The threats to data are many and varied, but perhaps none carries the same sense of threat as Mother Nature. Business owners have no control over the fluctuations of the weather, meaning that all their efforts to control their situations and circumstances have a gap in them. Of course, it won’t do for leaders to shrug and not prepare their organizations for natural disasters. The fact that they can’t stop these events just means IT departments have to build or purchase ironclad defenses to ensure their firms will still be there when the nasty conditions blow over. New developments in data protection could help them achieve this ideal.
Hurricane season begins
The East Coast of North America should be battening down the hatches right about now – it’s the late summer, a perfect time for damaging winds and rains. And, as reported by USA Today, for the first time in 2015, a storm has been upgraded to hurricane status. Hurricane Danny was declared a tropical storm two days before it reached hurricane levels. With winds of 75 mph, it’s clear that such a storm could cause trouble upon landfall.
Of course, Danny isn’t that large, as these storms go. USA Today noted that meteorologist put it in perspective – Hurricane Sandy, the famously disruptive storm that struck New York, was 321 times larger in terms of area. Danny’s name beginning with D means that it is the fourth storm of the year to be a tropical storm or larger. It’s anyone’s guess how many more will pop up over the course of the late summer and early fall, but organizations that have been hit by one will attest that one is too many.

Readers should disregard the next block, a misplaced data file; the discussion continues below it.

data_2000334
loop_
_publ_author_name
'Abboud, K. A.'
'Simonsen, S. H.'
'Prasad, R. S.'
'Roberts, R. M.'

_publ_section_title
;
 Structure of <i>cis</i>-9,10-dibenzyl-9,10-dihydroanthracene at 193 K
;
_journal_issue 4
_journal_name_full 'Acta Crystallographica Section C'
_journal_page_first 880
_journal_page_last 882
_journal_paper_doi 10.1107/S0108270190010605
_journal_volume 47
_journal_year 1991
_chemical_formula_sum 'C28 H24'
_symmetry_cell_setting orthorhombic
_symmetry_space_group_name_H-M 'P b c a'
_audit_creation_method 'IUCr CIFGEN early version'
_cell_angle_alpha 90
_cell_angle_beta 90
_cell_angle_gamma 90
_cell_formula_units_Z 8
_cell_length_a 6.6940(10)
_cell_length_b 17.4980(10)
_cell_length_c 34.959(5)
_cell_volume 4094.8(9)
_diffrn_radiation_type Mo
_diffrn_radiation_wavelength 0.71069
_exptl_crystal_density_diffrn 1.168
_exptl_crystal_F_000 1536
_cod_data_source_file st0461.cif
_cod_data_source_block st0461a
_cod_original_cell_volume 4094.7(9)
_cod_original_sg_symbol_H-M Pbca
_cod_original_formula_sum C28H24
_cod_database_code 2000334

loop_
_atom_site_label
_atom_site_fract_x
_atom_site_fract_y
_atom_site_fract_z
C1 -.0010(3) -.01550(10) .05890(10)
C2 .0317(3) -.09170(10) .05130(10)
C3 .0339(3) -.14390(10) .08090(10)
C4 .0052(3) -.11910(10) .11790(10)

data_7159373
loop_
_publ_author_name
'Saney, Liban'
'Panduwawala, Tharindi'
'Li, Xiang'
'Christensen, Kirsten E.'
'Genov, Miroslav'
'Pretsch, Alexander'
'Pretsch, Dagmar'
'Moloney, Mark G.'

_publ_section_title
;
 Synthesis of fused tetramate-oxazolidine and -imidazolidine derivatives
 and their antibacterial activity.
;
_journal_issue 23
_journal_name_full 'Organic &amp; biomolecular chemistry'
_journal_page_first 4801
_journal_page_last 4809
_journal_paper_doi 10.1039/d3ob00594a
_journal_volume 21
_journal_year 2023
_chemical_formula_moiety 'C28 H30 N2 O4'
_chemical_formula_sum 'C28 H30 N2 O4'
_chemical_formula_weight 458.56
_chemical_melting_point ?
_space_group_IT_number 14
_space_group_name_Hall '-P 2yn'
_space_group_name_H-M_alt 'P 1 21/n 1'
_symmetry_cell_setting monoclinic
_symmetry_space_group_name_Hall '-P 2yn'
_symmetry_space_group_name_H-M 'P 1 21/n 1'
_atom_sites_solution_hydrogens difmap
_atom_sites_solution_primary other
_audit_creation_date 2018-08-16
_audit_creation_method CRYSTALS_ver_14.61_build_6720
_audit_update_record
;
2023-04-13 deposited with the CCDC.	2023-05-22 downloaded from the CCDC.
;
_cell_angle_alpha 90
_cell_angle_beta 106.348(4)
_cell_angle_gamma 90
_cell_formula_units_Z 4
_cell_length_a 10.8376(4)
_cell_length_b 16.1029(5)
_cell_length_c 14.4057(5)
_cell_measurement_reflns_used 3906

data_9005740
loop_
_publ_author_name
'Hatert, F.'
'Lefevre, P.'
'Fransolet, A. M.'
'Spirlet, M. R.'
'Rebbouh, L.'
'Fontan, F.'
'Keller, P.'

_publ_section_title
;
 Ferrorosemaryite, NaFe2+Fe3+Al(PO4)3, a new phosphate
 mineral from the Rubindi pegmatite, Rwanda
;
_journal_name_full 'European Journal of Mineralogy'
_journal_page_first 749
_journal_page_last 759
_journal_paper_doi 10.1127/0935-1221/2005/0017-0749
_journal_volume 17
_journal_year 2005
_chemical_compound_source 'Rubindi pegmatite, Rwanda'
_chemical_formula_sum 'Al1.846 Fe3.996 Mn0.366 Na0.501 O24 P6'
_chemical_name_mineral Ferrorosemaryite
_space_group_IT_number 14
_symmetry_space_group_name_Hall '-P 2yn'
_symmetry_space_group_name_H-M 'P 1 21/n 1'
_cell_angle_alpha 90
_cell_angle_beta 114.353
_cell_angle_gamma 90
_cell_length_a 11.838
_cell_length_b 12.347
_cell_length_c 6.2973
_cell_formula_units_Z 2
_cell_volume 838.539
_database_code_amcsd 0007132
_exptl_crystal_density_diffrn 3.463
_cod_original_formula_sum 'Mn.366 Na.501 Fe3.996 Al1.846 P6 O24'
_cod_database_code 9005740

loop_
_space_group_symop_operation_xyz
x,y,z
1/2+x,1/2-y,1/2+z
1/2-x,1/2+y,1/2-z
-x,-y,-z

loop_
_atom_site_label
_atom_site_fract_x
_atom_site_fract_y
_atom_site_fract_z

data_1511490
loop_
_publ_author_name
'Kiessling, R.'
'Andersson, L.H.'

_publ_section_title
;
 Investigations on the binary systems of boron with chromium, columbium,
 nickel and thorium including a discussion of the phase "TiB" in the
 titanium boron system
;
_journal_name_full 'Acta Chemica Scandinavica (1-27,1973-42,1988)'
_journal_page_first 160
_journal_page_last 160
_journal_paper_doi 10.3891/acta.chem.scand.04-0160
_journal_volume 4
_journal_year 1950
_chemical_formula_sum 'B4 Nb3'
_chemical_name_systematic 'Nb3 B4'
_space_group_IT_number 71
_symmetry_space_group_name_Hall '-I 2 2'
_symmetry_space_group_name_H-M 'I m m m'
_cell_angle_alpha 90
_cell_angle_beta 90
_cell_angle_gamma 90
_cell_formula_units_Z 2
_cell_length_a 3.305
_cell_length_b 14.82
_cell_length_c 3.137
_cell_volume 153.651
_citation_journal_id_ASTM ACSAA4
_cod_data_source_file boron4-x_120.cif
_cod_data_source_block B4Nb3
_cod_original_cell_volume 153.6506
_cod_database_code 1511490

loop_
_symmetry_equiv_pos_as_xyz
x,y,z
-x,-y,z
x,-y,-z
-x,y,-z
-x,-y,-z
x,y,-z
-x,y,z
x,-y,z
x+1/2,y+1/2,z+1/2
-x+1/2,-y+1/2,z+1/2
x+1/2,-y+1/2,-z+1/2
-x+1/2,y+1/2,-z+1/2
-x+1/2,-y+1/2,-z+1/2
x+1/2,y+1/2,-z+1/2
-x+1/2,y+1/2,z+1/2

The example of Hurricane Sandy is probably what leaders need to fixate on when they decide whether offsite backup solutions are right for them. The idea of companies in shambles trying to get their systems back together while the power is out and the streets are waterlogged is appropriately terrifying from a business perspective. Every storm swirling in the Atlantic – and the Pacific, for that matter – has the potential to do such damage to the cities and towns it touches. Therefore, disaster recovery systems that can get data clear are clearly valuable.
Advantages of the cloud
When clouds gather overhead, companies will be glad to have another kind of cloud on their side – cloud computing. Offsite backup solutions are critical when businesses’ offices are threatened by any kind of disaster, man-made or natural. The cloud adds a contemporary spin to taking information to a second location, making tape and hard drive transit seem very difficult by comparison.
A recent CIO piece by contributor Joanie Wexler explained more of the benefits that come along when organizations opt for cloud backup models. She suggested that these processes tend to work no matter what type of computing the deploying organization is using on-site. In addition, Wexler specified that smaller companies can finally back up their content due to the low comparative costs of putting recovery data in the cloud. Every firm should be defended against loss, and now they can be.